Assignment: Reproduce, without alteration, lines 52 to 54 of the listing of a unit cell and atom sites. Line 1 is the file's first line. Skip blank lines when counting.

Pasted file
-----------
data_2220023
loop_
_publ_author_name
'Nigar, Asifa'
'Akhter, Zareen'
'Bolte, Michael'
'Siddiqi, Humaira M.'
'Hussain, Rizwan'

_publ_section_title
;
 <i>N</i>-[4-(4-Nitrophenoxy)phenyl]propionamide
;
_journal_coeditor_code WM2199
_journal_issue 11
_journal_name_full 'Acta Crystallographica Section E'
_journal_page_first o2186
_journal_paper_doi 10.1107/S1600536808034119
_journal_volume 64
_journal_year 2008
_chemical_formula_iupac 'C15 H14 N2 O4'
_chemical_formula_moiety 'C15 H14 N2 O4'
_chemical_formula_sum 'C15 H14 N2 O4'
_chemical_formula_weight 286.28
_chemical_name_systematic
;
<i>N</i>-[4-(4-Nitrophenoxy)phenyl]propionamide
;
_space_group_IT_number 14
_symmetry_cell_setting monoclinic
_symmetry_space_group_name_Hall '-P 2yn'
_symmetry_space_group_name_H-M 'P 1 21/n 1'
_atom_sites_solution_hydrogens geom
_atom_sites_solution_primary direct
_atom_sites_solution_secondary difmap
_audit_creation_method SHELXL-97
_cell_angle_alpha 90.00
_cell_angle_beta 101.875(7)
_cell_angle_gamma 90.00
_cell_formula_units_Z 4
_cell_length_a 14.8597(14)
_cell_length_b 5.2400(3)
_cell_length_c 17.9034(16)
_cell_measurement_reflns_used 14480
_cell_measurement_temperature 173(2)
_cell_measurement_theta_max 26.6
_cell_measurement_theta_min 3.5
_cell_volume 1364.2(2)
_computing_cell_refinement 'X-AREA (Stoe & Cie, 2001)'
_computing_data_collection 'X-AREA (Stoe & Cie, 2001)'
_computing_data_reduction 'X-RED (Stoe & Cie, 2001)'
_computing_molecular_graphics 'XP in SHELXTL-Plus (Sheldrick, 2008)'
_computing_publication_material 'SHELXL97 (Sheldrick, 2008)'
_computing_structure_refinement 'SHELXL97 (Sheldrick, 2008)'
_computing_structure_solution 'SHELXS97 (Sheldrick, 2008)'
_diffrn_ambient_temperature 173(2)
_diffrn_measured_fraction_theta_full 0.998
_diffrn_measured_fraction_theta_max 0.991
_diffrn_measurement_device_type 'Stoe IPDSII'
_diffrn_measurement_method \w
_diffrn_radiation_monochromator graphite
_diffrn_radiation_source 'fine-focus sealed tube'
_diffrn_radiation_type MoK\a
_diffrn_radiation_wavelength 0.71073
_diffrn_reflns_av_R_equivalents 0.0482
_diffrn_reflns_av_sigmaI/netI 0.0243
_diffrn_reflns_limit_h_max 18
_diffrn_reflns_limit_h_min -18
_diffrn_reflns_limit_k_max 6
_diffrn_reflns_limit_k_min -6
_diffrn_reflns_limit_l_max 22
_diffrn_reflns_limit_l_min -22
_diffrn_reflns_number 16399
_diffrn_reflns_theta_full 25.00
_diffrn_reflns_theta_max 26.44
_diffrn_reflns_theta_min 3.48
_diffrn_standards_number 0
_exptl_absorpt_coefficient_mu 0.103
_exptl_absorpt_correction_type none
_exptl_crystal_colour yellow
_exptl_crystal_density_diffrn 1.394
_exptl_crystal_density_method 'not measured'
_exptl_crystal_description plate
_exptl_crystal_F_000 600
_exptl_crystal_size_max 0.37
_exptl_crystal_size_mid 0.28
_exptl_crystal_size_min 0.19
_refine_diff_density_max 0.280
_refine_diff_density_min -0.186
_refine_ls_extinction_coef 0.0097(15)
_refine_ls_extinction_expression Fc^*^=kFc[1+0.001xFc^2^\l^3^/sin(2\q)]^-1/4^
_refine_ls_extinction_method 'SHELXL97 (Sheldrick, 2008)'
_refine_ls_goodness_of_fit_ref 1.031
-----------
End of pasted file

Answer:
_computing_publication_material 'SHELXL97 (Sheldrick, 2008)'
_computing_structure_refinement 'SHELXL97 (Sheldrick, 2008)'
_computing_structure_solution 'SHELXS97 (Sheldrick, 2008)'